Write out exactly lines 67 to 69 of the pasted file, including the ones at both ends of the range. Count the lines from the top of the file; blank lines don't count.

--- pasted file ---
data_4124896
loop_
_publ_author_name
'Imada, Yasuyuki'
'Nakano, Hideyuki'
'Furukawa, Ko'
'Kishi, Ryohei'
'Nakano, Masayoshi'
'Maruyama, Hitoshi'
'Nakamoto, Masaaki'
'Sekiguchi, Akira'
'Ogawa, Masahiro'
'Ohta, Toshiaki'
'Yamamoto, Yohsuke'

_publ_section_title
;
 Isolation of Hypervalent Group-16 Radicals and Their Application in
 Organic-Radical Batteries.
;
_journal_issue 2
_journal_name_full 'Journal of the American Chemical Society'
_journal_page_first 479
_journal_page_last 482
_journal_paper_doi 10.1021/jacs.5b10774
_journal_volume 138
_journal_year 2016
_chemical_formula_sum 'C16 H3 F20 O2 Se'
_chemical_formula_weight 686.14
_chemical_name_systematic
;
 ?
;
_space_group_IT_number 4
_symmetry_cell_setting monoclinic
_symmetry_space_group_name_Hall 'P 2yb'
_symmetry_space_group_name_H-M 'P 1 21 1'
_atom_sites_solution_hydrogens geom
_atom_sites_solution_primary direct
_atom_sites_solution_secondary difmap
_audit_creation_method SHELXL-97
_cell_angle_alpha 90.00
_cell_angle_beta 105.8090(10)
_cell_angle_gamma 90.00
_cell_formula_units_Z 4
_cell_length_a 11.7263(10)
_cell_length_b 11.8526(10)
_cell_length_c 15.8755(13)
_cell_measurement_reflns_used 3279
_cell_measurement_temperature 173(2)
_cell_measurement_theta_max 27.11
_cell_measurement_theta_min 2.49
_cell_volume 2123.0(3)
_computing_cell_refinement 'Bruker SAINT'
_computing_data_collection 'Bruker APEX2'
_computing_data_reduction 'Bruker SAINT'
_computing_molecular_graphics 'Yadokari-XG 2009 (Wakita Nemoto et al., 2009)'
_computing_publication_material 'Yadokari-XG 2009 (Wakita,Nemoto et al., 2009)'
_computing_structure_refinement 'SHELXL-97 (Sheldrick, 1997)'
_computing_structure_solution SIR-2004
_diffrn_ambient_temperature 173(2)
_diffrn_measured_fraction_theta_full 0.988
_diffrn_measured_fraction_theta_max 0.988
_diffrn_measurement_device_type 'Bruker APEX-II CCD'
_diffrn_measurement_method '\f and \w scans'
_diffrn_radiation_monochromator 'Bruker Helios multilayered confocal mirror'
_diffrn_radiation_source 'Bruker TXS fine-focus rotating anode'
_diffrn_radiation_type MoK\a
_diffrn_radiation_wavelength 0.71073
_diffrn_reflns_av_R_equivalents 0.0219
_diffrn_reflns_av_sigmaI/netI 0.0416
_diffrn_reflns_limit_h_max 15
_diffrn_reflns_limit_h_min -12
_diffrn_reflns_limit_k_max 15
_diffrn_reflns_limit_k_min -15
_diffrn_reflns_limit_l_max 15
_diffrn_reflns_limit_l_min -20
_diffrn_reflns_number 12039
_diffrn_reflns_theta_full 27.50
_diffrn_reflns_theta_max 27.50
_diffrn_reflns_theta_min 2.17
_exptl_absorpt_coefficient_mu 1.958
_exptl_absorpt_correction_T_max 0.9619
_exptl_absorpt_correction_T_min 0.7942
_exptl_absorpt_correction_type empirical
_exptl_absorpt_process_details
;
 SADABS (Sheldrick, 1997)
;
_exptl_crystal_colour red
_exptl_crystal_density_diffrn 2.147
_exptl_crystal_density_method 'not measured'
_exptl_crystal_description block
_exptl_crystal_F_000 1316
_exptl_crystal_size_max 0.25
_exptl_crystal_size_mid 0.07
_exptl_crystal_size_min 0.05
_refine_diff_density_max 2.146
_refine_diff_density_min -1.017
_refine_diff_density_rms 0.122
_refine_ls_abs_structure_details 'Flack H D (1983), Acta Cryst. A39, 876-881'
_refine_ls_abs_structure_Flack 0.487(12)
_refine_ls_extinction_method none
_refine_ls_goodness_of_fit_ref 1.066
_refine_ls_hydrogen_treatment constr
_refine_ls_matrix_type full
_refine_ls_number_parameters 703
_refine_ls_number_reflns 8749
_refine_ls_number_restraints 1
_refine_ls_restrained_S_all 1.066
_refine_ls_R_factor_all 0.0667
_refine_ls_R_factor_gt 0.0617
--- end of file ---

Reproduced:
_diffrn_radiation_type MoK\a
_diffrn_radiation_wavelength 0.71073
_diffrn_reflns_av_R_equivalents 0.0219